This is the first in a 3-part (for now) series on, as you’ve no doubt guessed from the title, culture shock. It’s taken from some assignments I did for HQ a while back as part of the internship program I’m in. Here in part one, I’ll give an overview of what I think culture shock is, in part two delve a little deeper, and in part three talk about my personal experiences. Feel free to comment if you’ve dealt with culture shock yourself before.
I remember coming to Japan the first time and people asking me if I was experiencing any culture shock. Honestly, I didn’t think I was, but on the other hand, though I’d heard the term thrown around, I never really knew what it meant.
So what exactly is culture shock anyway? I would define culture shock as any stress, discomfort or agitation caused by cultural differences when living or visiting a place that is culturally different from your home. This could happen after moving across the country or around the world, and could range in severity from mild irritation to emotional breakdown. It’s the tension that happens when different cultures come in contact with each other.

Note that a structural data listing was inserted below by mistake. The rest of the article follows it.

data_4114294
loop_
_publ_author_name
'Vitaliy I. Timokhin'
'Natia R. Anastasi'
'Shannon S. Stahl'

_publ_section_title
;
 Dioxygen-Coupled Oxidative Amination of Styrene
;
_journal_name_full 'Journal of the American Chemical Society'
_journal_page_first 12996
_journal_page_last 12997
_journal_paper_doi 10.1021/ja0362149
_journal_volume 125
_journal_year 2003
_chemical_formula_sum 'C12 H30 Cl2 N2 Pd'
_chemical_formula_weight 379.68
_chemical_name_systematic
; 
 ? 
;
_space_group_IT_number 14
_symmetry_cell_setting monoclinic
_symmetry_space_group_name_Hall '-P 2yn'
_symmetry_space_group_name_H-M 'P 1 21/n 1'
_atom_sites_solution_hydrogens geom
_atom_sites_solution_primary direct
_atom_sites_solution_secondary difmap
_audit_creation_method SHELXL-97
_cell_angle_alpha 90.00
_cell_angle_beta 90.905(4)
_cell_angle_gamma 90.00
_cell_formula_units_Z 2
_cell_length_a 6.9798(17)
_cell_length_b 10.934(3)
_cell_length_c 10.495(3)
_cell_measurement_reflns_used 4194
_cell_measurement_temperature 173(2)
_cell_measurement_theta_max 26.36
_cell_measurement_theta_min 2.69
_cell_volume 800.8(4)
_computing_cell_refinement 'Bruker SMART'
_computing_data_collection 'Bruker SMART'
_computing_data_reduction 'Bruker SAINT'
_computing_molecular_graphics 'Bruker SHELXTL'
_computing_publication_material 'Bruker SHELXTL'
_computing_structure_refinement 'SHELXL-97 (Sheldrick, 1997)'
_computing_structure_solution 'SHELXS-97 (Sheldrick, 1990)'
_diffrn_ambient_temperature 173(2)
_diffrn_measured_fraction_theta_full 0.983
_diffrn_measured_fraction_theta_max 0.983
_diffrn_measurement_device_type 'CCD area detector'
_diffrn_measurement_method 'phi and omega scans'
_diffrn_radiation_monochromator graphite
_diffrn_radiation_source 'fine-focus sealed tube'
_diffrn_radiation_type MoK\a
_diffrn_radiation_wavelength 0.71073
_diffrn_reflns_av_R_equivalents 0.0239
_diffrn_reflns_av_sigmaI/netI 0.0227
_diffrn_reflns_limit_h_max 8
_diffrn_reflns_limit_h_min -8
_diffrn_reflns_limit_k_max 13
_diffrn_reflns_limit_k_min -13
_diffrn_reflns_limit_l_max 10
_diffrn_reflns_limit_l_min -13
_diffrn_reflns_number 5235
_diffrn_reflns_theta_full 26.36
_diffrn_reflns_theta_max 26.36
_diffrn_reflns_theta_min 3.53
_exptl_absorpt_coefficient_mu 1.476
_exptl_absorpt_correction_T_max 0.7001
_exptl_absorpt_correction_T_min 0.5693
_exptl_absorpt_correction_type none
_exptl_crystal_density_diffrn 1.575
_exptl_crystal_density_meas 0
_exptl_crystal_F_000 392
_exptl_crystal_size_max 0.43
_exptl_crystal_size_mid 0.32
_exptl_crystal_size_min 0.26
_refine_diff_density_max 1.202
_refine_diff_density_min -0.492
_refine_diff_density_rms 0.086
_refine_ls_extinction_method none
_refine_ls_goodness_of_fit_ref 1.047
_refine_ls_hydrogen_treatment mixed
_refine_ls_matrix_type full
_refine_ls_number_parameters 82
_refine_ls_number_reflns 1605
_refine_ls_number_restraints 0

Culture shock, then, as broadly defined above, is something that we all experience when moving into another culture. The specific form it takes will differ from person to person. The severity of our culture shock will depend on our individual personalities, weaknesses and strengths. It will also depend on just how different our new host culture is from our home culture and on how immersed we are in the host culture.
Whatever form or severity it takes, culture shock is pretty much inevitable when you make your home on foreign soil.